How do you create a visual language for a mobile app that must follow specific UX goals? What visual language do the users want? What feelings do the users want?
To create a clear, goal-oriented and well-designed application around helping yoga teachers to find spaces for their classes. To find plausible business objectives to ensure viability of this product, and design for those objectives.
An Airbnb-like app that’s just part of the product line that would be offered to connect venue owners, yoga teachers and yoga students. A complete redesign of the yoga industry experience and financial model.
I personally didn’t have any experience with the yoga industry, but thanks to my phenomenal group, I soon learned. That being said, we soon discovered that we never considered the implementation strategy for this business to succeed.
Junto’s most obvious visual direction is to have a kind of airy editorial. In the end, that’s what the client ended up choosing.
The airy editorial art direction was built to appease yoga teachers. Vibrant and positive colours with open space and organic shapes. Pretty zen to me.
We ended up mashing up two separate mood-boards into one. Our client loved the overall vibe and feeling of the Mind and Body mood board and we added the space and visual direction of the Open Editorial mood board to it. The editorial theme was needed for it’s heavy content-based direction, this app is also heavily content based.
As the process continues, many parts of the design are subject to questioning. The style tile directions ended up forcing us to change all the colours of the app as the baby pink/blue just wasn’t working for us.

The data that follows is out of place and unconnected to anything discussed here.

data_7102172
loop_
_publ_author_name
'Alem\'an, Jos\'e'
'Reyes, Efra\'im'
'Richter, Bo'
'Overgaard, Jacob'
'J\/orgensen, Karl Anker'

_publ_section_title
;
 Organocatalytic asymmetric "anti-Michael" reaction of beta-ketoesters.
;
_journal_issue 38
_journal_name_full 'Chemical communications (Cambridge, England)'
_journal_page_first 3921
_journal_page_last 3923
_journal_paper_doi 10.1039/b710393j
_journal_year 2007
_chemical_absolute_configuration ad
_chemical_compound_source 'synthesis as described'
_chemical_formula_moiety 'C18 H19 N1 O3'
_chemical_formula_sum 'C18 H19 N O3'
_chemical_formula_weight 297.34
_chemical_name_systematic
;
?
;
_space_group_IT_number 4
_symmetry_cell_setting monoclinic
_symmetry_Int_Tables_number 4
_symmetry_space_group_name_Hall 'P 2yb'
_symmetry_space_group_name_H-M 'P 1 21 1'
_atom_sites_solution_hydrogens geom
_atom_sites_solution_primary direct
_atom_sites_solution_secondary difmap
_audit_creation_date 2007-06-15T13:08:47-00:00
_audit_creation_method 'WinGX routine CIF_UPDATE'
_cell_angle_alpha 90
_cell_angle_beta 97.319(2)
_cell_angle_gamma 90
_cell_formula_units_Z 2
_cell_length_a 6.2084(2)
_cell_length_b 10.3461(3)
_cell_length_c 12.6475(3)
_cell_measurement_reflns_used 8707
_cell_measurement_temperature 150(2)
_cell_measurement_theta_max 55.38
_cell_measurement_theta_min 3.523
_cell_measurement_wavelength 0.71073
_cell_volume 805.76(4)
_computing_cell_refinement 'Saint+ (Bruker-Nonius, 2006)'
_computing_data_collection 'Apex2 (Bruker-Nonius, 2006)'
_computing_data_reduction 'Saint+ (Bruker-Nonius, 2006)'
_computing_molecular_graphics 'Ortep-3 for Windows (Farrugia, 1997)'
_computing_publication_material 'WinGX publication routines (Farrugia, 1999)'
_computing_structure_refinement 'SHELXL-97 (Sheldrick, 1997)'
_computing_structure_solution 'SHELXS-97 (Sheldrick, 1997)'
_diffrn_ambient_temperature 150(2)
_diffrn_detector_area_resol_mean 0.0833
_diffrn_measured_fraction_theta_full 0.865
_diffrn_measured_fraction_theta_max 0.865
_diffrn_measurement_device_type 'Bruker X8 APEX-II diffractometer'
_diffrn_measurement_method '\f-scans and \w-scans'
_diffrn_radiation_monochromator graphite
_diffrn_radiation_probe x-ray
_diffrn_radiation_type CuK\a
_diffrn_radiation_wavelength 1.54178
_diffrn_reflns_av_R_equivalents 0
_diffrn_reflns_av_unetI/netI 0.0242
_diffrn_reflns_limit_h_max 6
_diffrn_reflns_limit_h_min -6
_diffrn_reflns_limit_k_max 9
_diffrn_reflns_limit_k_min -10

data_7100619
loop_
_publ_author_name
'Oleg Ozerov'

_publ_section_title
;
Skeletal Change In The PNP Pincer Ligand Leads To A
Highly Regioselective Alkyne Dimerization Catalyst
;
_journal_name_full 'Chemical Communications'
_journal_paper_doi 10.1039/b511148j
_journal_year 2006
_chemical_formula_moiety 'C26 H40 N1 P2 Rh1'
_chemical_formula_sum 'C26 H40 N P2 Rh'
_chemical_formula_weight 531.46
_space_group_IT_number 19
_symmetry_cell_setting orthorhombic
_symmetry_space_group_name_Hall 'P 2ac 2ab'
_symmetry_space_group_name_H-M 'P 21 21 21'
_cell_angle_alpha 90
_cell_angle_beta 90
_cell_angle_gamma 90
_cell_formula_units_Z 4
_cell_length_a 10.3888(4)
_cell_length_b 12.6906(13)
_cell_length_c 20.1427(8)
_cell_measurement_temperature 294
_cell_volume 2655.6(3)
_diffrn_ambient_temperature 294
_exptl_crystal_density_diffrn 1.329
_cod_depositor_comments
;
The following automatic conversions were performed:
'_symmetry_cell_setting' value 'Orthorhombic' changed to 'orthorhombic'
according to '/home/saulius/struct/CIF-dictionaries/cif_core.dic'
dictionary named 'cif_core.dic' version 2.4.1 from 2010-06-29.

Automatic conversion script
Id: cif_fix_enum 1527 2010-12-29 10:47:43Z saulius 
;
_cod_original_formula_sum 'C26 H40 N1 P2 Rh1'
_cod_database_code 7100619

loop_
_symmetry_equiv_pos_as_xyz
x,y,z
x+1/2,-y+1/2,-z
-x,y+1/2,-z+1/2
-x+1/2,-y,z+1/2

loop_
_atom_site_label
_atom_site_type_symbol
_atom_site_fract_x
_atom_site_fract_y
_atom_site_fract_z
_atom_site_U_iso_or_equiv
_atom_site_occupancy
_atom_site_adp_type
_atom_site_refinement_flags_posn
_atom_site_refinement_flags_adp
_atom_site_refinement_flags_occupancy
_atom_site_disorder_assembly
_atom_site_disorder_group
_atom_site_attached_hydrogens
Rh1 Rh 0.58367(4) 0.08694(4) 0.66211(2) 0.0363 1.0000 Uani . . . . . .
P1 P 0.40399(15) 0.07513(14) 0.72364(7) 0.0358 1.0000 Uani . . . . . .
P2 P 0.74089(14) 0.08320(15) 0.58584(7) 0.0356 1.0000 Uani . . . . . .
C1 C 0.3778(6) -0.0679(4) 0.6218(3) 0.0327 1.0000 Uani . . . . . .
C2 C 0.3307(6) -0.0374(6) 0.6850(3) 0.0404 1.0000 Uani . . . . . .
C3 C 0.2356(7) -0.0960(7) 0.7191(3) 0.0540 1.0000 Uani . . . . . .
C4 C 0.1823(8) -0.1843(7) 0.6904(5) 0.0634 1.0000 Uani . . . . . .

Eventually these colours got changed as follows below.
The brighter colours reflected more positivity and was much more accurate to the vibe the client felt was needed for this project.
The final stylings thus show the visual direction decisions made during the inception phase and as changes occurred. There is lots of space, powerful bursts of colour, and rounded shapes.
A Few Iterations:
Working as a team for this project, the work went through many different types of iterations before finally getting to the end result. There was a lot of disagreements on Android/iOS standards, font standards and more. I think utilizing Figma’s components would have helped a lot of these — but in the end the individual differences and creative freedoms is what allows for the best possible work to be produced. If only there was an easier and more objective way to figure out the synthesis of those differences.
The design language we built for Junto feels strong but fresh, effective for an app about, essentially, freshening up the yoga industry. Users have a clean and singular experience featuring very straightforward user flows that are easy to understand for their priorities.
For this project, we only hifi’d user flows for the teacher portion of the app. This is because the teacher is the stakeholder that interacts with the other two stakeholders, the venue owners and students. We summarized these interactions to pain points for the yoga teacher:
Because we focused on the yoga teacher, the client would unfortunately need a much better implementation strategy than just building and launching the app we designed. I recommended starting with a different app specifically for yoga studios and venues to rent in order to build relationships with that that stakeholder group.
In the end though, Junto will connect the three stakeholders and the yoga industry will officially be tech‘ed out 🤙🏾